Supermarket giant Woolworths has announced nearly $100 million in costs and impairments for the current financial year due to a fresh round of warehouse worker redundancies and poor performance at its inner-city Metro stores.
Around 330 jobs are set to go with the retailer to close its Minchinbury warehouse in western Sydney in 2024 as the site has hit capacity, forcing Woolworths to begin planning a new site to service its 280-plus store network in NSW.
Woolworths has announced further warehouse redundancies due to the ongoing simplification and automation of its supply chains.Credit:Eamon Gallagher
The Minchinbury closure will cost the company $44 million in redundancy costs, though the business said it would explore redeployment opportunities and noted the job losses would be offset by the 700 new jobs set to be created through the construction of its new warehouse in Wetherill Park.
Woolworths will spend $400 million constructing the new site, which it plans to kick off in 2022, with chief executive Brad Banducci saying it would complete the company’s transformation of its NSW supply chain network, though he acknowledged the impact the Minchinbury site closure would have on staff.
“We understand the impact these decisions have on our team members and we are committed to supporting those impacted. We will explore redeployment opportunities wherever possible, and provide a wide range of support and career transition services in the lead up to site closure,” he said.
This marks Woolworths’ latest round of redundancies as the company looks to update and automate its supply chain network. Last June the business announced 1350 jobs would go following the closure of three of the company’s distribution centres in NSW.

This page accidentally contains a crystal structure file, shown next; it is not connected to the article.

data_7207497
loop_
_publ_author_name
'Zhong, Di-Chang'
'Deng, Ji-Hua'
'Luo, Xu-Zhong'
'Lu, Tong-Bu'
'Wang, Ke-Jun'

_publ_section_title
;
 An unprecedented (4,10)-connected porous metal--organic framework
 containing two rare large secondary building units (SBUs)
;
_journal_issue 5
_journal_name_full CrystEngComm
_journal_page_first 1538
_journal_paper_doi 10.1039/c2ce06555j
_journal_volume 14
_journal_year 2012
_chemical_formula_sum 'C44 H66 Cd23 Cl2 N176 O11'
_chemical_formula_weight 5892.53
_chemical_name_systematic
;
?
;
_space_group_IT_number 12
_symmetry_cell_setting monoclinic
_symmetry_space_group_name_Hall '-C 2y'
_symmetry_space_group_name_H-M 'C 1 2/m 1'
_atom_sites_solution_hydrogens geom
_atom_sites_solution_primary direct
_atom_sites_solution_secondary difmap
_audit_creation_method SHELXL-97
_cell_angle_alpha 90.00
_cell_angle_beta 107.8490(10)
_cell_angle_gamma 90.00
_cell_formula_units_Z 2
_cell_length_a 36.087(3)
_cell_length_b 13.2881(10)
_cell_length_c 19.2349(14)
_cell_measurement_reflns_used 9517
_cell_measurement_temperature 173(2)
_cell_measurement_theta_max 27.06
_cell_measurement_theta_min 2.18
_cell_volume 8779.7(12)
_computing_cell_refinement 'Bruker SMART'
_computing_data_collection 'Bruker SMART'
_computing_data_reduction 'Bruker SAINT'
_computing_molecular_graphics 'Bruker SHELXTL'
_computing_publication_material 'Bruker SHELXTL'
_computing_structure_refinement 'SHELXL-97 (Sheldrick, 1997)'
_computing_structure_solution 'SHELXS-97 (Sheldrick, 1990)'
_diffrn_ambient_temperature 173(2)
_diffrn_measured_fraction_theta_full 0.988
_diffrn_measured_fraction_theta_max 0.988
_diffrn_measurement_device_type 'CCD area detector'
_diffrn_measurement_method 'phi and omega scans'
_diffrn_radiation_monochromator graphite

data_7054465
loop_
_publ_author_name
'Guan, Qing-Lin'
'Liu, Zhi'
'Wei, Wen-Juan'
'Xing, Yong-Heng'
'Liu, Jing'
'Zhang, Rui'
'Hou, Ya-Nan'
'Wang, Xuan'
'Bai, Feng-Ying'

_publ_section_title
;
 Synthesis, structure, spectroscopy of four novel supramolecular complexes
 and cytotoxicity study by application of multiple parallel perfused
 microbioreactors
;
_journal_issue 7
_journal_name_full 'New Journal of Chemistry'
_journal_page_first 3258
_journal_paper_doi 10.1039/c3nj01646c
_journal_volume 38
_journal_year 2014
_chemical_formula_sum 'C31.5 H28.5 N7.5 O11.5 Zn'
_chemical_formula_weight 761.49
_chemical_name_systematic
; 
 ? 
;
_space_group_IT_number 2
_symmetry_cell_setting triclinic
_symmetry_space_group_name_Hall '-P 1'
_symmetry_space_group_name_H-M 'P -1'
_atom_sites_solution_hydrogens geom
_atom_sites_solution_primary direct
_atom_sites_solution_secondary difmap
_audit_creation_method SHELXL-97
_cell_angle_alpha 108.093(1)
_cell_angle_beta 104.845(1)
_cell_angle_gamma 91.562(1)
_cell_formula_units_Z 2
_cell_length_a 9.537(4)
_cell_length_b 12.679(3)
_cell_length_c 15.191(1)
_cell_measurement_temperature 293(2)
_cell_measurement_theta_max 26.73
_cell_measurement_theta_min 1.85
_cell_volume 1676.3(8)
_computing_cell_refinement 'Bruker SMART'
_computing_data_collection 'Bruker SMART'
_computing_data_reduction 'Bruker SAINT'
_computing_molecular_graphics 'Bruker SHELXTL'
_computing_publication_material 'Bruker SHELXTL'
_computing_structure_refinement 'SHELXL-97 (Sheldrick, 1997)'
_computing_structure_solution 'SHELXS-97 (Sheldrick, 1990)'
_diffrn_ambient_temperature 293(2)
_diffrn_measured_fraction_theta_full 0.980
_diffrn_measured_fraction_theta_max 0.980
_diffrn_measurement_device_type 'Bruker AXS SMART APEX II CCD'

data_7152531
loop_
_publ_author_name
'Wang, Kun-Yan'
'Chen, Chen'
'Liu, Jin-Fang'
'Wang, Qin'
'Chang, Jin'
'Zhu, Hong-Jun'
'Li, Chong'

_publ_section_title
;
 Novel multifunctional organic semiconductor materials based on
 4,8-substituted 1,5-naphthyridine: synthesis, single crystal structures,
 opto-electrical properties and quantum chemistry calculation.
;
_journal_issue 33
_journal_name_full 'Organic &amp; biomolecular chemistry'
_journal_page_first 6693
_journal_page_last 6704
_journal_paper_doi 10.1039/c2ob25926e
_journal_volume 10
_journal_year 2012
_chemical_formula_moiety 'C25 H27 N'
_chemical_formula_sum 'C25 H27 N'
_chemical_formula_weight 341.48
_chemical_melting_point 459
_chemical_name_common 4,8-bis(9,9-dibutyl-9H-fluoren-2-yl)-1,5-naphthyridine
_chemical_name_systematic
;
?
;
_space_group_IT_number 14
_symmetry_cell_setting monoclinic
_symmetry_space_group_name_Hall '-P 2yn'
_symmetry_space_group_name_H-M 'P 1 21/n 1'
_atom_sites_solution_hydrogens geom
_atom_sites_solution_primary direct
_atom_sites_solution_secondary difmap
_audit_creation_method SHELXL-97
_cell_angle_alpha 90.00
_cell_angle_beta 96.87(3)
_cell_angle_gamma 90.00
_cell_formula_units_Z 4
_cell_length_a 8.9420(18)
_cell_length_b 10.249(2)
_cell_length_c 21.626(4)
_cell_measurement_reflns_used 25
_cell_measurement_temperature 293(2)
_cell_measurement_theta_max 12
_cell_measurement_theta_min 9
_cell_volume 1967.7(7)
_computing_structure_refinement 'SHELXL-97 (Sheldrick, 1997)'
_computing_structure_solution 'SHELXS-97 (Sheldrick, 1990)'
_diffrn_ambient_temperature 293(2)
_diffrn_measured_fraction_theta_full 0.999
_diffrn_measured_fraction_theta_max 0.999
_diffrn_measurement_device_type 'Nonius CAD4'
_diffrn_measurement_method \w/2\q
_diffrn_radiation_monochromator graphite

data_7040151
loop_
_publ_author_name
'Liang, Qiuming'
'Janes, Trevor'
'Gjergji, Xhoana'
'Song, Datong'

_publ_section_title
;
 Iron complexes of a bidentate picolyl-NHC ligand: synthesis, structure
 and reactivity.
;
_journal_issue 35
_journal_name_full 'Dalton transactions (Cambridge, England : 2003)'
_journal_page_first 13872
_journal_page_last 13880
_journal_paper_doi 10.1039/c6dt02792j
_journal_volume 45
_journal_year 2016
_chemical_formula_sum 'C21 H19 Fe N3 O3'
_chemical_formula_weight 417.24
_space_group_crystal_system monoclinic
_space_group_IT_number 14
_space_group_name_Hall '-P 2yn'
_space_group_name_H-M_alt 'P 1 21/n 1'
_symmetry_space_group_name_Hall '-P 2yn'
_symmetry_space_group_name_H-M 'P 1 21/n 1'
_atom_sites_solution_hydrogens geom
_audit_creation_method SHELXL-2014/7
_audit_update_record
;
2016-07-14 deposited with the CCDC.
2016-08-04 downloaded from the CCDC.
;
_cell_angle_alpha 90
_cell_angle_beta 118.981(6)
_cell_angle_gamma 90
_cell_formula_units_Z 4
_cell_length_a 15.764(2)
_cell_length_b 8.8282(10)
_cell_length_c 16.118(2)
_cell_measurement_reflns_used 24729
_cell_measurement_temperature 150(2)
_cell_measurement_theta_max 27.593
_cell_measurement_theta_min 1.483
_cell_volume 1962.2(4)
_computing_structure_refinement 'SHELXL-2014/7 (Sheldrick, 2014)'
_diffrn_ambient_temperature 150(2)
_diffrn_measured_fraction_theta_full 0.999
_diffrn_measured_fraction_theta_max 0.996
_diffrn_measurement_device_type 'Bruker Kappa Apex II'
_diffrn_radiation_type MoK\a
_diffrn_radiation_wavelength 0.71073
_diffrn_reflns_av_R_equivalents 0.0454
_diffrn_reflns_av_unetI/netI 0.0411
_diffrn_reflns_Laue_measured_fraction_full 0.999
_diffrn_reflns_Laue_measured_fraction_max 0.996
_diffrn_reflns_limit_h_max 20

Woolworths also revealed it would cop a $50 million impairment on its small-format Metro stores due to the impact of COVID-19, which has seriously reduced sales as shoppers have eschewed offices for home working.
The retailer said it remained committed to rolling out new Metro stores, but it was forced to impair the store and lease assets of 13 sites across the network, reflecting a “balanced view” on the likely speed of recovery for the country’s CBDs.
“The changing customer work and shopping patterns we have seen over the last 15 months have negatively impacted some of our stores, particularly in CBD and transit locations, resulting in the impairment announced today,” Mr Banducci said.
Three of the 13 sites have already been shut and Woolworths will review its options for the remaining 10, though stressed there were no immediate closures due to today’s announcements.
Finally, the company also reported $69 million in transaction costs due to the demerger of Endeavour Group and the acquisition of food services company PFD.
However, all of these costs were offset by a $220 million gain on the retailer’s investment in data firm Quantium, which increased its stake to 75 per cent in May, meaning the company will report a $57 million net gain for the full-year.
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